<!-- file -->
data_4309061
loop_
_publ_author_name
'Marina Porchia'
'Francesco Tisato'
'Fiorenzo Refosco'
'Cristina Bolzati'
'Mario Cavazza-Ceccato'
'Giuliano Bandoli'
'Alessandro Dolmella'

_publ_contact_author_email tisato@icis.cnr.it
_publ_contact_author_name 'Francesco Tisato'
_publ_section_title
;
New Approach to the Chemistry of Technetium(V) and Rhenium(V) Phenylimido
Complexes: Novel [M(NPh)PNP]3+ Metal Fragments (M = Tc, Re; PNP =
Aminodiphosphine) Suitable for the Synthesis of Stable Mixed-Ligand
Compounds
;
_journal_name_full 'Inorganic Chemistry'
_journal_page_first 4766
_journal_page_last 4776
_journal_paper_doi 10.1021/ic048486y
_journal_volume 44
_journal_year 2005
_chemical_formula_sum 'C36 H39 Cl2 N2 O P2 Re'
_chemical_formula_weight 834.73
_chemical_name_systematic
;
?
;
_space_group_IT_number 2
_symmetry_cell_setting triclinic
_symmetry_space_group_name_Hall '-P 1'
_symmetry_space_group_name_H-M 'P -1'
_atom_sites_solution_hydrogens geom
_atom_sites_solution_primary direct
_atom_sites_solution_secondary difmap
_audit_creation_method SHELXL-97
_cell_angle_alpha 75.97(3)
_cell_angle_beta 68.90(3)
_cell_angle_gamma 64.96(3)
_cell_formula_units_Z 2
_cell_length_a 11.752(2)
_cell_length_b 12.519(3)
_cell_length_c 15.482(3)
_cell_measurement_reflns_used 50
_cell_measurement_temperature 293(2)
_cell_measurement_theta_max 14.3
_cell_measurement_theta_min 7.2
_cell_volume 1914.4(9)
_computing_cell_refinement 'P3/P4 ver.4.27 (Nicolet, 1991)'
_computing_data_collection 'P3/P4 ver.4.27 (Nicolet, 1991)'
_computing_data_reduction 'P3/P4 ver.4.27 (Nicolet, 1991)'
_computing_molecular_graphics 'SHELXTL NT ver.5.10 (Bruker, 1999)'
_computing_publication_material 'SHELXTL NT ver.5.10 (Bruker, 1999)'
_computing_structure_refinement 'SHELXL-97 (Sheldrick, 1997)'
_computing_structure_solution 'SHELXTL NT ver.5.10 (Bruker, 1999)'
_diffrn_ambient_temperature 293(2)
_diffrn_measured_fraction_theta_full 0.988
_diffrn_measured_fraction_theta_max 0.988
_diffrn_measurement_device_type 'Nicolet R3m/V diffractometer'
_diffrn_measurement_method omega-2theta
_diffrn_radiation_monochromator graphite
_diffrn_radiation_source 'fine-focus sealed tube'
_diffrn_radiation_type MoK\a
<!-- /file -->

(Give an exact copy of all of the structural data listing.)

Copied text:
data_4309061
loop_
_publ_author_name
'Marina Porchia'
'Francesco Tisato'
'Fiorenzo Refosco'
'Cristina Bolzati'
'Mario Cavazza-Ceccato'
'Giuliano Bandoli'
'Alessandro Dolmella'

_publ_contact_author_email tisato@icis.cnr.it
_publ_contact_author_name 'Francesco Tisato'
_publ_section_title
;
New Approach to the Chemistry of Technetium(V) and Rhenium(V) Phenylimido
Complexes: Novel [M(NPh)PNP]3+ Metal Fragments (M = Tc, Re; PNP =
Aminodiphosphine) Suitable for the Synthesis of Stable Mixed-Ligand
Compounds
;
_journal_name_full 'Inorganic Chemistry'
_journal_page_first 4766
_journal_page_last 4776
_journal_paper_doi 10.1021/ic048486y
_journal_volume 44
_journal_year 2005
_chemical_formula_sum 'C36 H39 Cl2 N2 O P2 Re'
_chemical_formula_weight 834.73
_chemical_name_systematic
;
?
;
_space_group_IT_number 2
_symmetry_cell_setting triclinic
_symmetry_space_group_name_Hall '-P 1'
_symmetry_space_group_name_H-M 'P -1'
_atom_sites_solution_hydrogens geom
_atom_sites_solution_primary direct
_atom_sites_solution_secondary difmap
_audit_creation_method SHELXL-97
_cell_angle_alpha 75.97(3)
_cell_angle_beta 68.90(3)
_cell_angle_gamma 64.96(3)
_cell_formula_units_Z 2
_cell_length_a 11.752(2)
_cell_length_b 12.519(3)
_cell_length_c 15.482(3)
_cell_measurement_reflns_used 50
_cell_measurement_temperature 293(2)
_cell_measurement_theta_max 14.3
_cell_measurement_theta_min 7.2
_cell_volume 1914.4(9)
_computing_cell_refinement 'P3/P4 ver.4.27 (Nicolet, 1991)'
_computing_data_collection 'P3/P4 ver.4.27 (Nicolet, 1991)'
_computing_data_reduction 'P3/P4 ver.4.27 (Nicolet, 1991)'
_computing_molecular_graphics 'SHELXTL NT ver.5.10 (Bruker, 1999)'
_computing_publication_material 'SHELXTL NT ver.5.10 (Bruker, 1999)'
_computing_structure_refinement 'SHELXL-97 (Sheldrick, 1997)'
_computing_structure_solution 'SHELXTL NT ver.5.10 (Bruker, 1999)'
_diffrn_ambient_temperature 293(2)
_diffrn_measured_fraction_theta_full 0.988
_diffrn_measured_fraction_theta_max 0.988
_diffrn_measurement_device_type 'Nicolet R3m/V diffractometer'
_diffrn_measurement_method omega-2theta
_diffrn_radiation_monochromator graphite
_diffrn_radiation_source 'fine-focus sealed tube'
_diffrn_radiation_type MoK\a